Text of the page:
Defense and Foreign Affairs

THE BIDEN ADMINISTRATION is weighing whether to use a grant program to send more military aid to Ukraine, Politico reports. Options under consideration include using foreign military financing or requesting that Congress redirect funding from elsewhere in the Pentagon budget. Read more.

  • Senior administration officials and cabinet secretaries will meet with Singapore Deputy Prime Minister Lawrence Wong during an Oct. 5-15 trip to the U.S. Read more.
  • The administration is also set to resume flights deporting migrants who enter the U.S. illegally back to Venezuela, after officials in Caracas agreed to begin accepting their citizens, senior administration officials said. Read more.

People, Power, and Politics

Photographer: Paul Marotta/Getty Images
Cornel West speaks at a 2019 award ceremony.

CORNEL WEST, the Ivy League academic mounting a progressive challenge to Biden, has dropped plans to campaign under the Green Party banner and is instead running as an independent candidate, officially filing with the FEC yesterday to change his party affiliation.

  • West’s decision comes as third-party candidates jockey to mount a credible alternative to Biden and Trump.
  • Centrist group No Labels is securing a place on state ballots for an as-yet-undecided “unity ticket” that could run a Republican and a Democrat for president and vice president. Read more.

REP. GEORGE SANTOS’ campaign treasurer pleaded guilty to charges that she conspired with the New York congressman to fraudulently obtain financial support for his campaign.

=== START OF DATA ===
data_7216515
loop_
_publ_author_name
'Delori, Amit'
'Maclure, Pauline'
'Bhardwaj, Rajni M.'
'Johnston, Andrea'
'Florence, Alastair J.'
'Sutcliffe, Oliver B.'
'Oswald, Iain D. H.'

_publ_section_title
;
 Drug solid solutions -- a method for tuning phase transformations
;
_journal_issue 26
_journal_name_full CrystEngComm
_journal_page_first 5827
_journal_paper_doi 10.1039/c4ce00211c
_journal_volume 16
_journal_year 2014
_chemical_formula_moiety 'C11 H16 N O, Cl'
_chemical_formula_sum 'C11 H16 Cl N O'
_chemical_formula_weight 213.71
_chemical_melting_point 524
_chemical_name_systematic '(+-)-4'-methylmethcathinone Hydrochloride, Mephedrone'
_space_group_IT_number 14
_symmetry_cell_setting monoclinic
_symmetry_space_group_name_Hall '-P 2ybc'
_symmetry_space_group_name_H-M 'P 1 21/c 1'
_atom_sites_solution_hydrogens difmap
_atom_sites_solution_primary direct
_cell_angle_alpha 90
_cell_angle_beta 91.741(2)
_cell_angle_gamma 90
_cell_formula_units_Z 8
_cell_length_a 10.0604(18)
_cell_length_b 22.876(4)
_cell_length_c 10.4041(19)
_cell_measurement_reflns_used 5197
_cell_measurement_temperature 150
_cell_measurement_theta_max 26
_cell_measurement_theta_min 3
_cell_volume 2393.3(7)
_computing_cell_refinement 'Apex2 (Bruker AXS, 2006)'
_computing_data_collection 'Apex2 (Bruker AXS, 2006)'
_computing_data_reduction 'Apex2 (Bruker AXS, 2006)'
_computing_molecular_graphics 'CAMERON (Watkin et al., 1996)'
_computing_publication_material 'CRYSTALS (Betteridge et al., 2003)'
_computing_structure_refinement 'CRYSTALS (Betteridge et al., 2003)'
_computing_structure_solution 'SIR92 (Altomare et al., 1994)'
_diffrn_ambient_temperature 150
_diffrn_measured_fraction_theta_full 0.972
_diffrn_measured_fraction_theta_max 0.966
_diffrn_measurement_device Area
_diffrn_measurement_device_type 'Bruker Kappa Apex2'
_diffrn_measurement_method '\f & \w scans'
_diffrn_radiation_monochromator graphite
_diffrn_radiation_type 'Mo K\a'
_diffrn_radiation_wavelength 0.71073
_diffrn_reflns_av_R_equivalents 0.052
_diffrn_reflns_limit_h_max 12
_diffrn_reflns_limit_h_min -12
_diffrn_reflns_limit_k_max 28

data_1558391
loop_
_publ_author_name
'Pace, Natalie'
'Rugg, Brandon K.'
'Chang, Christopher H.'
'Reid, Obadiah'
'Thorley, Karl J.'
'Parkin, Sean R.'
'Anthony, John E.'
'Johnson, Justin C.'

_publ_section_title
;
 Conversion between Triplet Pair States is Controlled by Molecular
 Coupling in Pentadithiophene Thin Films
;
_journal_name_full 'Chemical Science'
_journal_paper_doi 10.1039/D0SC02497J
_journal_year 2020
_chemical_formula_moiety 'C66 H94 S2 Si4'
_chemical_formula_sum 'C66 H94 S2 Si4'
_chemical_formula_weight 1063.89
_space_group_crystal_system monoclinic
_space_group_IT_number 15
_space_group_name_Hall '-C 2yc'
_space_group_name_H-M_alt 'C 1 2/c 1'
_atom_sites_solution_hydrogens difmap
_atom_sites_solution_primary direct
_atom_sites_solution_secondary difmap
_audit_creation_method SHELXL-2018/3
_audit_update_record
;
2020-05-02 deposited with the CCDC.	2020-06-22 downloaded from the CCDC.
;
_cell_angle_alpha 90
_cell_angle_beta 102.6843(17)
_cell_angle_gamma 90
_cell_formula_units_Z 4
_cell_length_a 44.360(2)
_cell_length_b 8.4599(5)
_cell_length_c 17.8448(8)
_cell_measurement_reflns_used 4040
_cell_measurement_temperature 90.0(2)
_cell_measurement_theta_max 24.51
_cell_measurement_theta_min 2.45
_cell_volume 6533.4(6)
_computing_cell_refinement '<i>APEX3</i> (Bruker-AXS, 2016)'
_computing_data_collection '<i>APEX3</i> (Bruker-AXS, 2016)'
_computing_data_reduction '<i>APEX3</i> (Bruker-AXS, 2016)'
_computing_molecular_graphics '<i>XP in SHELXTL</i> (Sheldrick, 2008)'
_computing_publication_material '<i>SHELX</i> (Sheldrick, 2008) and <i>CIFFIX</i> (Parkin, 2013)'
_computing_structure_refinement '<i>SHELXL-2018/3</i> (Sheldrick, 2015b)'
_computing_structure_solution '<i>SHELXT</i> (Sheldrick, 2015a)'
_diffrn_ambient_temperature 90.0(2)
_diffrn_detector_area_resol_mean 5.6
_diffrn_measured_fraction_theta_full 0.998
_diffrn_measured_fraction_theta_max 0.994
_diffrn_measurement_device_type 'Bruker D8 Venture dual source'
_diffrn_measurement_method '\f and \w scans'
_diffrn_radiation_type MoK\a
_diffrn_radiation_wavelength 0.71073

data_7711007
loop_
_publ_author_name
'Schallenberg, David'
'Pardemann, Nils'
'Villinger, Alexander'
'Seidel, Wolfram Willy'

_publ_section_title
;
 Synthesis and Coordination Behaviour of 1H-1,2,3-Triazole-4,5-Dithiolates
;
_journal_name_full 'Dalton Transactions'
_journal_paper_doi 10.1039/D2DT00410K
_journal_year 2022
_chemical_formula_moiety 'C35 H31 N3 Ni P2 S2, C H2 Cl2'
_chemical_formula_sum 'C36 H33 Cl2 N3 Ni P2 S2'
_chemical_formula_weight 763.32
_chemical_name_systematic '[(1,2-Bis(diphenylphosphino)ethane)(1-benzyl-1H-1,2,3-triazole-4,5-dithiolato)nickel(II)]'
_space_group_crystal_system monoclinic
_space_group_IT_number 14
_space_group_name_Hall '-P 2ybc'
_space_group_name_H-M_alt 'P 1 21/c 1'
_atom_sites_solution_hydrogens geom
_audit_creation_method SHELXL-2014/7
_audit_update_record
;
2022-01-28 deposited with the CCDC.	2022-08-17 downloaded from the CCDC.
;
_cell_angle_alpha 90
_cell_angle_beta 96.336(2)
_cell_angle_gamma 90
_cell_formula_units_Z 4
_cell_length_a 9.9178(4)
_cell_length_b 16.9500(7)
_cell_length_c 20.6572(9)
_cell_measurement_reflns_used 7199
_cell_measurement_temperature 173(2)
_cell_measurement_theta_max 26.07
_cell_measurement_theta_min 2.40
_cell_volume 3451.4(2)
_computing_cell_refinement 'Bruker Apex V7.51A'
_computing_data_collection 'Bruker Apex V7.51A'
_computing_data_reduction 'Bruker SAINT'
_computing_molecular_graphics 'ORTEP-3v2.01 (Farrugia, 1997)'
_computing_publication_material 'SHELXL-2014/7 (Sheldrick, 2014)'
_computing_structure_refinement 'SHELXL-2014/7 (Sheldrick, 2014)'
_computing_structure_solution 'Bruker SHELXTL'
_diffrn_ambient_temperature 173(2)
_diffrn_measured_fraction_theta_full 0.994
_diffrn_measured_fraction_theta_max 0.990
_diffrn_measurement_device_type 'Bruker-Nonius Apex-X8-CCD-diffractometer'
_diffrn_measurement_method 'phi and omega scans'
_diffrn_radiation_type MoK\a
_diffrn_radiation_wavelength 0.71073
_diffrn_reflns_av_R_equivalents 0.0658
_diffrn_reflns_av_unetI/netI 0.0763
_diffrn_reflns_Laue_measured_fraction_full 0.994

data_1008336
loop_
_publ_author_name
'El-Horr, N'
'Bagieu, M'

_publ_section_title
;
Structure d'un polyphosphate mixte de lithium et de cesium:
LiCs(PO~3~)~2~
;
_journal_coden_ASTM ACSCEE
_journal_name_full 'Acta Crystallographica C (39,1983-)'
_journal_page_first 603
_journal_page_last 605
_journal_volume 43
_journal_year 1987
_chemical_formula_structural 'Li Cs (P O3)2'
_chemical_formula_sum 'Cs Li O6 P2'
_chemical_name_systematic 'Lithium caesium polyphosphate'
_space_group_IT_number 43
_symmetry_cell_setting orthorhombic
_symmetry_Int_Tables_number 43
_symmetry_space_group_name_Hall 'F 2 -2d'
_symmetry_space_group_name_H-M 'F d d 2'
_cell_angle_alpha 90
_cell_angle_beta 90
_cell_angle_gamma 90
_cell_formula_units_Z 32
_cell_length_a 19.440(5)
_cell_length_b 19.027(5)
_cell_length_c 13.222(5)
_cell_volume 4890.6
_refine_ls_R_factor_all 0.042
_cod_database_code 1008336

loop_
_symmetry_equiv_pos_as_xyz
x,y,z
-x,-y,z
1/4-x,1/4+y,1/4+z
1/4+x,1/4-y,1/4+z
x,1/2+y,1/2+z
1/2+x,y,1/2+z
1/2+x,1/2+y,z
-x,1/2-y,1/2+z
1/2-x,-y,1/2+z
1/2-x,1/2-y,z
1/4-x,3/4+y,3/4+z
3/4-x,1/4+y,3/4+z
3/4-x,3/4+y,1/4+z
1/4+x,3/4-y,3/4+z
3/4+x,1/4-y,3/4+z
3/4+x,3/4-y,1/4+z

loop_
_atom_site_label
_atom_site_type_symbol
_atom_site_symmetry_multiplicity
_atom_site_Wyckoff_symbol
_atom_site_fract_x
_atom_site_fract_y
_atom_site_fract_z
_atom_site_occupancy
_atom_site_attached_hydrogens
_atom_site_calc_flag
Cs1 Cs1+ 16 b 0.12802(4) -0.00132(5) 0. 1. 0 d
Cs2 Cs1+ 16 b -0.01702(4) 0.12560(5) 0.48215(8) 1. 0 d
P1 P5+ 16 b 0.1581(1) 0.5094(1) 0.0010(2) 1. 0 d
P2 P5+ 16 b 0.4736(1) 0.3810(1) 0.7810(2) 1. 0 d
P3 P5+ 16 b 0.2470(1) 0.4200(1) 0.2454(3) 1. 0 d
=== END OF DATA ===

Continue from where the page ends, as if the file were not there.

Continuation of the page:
• Nancy Marks admitted that she worked with Santos to submit false reports to the FEC on behalf of his campaign.
  • While Santos has pleaded not guilty, last month prosecutors said he and his lawyer were in plea talks and discussing “possible paths forward.” Read more.

MICHAEL COHEN says TRUMP has voluntarily dismissed a lawsuit in the Southern District of Miami against him. Read more.

What Else We’re Watching

Business Groups Seek Changes to Environmental Permitting Rule

Industry groups have flooded the White House with complaints about its proposed changes to the nation’s environmental permitting rules, spotlighting provisions that could be litigated or rolled back by a future Republican administration should their concerns go unaddressed.

SEC Seeks to Force Musk Testimony on Twitter Stock Purchases

The SEC is seeking to force Elon Musk to testify as it investigates the billionaire’s purchases of Twitter shares ahead of his takeover of the social media platform.

Biden Administration Backs Strong Rules to Close Digital Divide

The Biden administration urged the FCC to adopt strong rules to redress historic shortfalls that have left some communities lacking adequate broadband service.

To contact the reporter on this story: Kayla Sharpe at ksharpe@bloombergindustry.com

To contact the editors responsible for this story: Brandon Lee at blee@bgov.com; Jeannie Baumann at jbaumann@bloombergindustry.com